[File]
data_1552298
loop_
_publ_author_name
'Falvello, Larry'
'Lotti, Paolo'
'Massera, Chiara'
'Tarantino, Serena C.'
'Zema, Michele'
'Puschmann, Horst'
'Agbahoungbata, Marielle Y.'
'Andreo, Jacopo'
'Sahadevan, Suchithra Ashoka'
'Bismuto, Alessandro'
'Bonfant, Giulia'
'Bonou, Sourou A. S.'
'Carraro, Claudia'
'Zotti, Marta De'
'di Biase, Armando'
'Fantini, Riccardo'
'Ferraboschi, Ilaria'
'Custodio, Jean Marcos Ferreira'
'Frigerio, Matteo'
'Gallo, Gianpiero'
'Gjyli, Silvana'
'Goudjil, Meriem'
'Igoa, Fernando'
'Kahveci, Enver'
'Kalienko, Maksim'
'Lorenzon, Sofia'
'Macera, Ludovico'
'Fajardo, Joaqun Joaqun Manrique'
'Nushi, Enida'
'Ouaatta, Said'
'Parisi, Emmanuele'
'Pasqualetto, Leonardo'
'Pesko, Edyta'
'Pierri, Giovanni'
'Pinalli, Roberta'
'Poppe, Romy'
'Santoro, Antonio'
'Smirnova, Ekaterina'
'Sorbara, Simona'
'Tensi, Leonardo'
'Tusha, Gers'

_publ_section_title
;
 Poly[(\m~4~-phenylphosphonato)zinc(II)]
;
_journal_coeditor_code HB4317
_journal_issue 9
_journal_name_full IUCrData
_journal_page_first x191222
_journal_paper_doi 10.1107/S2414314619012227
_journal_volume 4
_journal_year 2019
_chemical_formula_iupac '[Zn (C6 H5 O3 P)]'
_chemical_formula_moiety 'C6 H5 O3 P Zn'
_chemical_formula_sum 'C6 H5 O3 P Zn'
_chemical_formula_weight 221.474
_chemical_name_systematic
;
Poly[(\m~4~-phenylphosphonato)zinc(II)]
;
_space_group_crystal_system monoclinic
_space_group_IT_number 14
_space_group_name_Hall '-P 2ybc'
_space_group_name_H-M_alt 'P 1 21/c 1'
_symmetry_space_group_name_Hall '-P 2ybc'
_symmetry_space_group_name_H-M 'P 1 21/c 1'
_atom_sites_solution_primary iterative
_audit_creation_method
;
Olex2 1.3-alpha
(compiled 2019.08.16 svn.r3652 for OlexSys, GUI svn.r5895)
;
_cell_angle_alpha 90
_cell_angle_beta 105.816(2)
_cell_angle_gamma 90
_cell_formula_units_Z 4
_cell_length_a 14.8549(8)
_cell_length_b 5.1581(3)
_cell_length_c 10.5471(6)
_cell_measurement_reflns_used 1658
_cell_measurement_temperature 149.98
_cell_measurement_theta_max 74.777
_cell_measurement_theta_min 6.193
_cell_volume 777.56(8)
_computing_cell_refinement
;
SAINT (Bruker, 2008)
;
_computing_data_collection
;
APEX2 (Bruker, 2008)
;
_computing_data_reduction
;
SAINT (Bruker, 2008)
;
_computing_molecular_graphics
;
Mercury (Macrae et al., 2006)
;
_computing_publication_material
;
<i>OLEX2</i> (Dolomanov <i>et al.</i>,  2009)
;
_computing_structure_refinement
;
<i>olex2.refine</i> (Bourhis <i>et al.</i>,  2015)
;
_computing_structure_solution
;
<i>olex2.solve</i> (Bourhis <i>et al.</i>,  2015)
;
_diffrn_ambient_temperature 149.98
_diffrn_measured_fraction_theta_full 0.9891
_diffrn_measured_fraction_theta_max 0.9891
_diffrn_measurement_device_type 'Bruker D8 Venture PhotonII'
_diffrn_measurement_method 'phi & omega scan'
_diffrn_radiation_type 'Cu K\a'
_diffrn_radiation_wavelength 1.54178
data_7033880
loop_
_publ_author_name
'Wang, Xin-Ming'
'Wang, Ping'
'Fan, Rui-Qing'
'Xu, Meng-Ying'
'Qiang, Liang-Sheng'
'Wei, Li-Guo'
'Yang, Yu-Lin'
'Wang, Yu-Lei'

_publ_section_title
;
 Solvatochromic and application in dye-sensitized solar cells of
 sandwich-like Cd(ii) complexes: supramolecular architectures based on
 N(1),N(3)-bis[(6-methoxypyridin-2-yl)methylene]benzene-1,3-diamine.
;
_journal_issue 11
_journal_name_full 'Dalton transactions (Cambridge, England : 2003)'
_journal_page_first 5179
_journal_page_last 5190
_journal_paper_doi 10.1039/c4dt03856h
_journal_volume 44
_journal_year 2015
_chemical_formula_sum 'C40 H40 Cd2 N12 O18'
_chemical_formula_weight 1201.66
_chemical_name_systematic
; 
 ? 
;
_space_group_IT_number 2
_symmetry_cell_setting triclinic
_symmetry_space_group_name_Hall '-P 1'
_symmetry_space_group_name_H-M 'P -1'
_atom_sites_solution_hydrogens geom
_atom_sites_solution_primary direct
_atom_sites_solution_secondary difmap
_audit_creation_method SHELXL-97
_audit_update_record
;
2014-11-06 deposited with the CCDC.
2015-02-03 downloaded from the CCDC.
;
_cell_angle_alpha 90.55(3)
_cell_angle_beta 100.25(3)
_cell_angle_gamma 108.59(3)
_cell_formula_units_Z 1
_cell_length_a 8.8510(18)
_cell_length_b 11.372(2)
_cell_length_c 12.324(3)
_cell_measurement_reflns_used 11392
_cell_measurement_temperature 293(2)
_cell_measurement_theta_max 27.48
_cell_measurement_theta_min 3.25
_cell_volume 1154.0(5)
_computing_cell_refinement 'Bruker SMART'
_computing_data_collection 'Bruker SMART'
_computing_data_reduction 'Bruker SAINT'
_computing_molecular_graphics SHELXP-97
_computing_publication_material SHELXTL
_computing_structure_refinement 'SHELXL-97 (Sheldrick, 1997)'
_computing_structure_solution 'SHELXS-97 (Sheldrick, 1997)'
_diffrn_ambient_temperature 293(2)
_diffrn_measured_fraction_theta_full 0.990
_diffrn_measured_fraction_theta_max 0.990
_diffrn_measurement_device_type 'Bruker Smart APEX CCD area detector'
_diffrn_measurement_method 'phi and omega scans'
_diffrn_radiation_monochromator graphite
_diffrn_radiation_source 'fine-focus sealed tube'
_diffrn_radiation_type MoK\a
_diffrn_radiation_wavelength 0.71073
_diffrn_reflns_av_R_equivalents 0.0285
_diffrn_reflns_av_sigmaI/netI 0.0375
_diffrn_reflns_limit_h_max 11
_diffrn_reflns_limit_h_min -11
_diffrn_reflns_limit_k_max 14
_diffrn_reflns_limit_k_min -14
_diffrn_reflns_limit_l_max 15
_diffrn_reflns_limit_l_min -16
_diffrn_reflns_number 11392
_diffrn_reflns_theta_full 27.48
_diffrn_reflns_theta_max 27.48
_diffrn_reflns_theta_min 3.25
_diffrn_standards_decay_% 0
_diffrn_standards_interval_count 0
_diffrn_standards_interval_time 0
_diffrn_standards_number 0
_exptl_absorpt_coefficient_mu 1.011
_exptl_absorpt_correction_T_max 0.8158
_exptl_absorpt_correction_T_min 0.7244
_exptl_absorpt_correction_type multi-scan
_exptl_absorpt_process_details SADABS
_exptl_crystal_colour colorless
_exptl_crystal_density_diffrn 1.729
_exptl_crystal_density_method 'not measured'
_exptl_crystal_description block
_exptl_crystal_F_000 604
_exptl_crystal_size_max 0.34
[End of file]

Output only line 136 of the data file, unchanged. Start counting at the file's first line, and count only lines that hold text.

 Solvatochromic and application in dye-sensitized solar cells of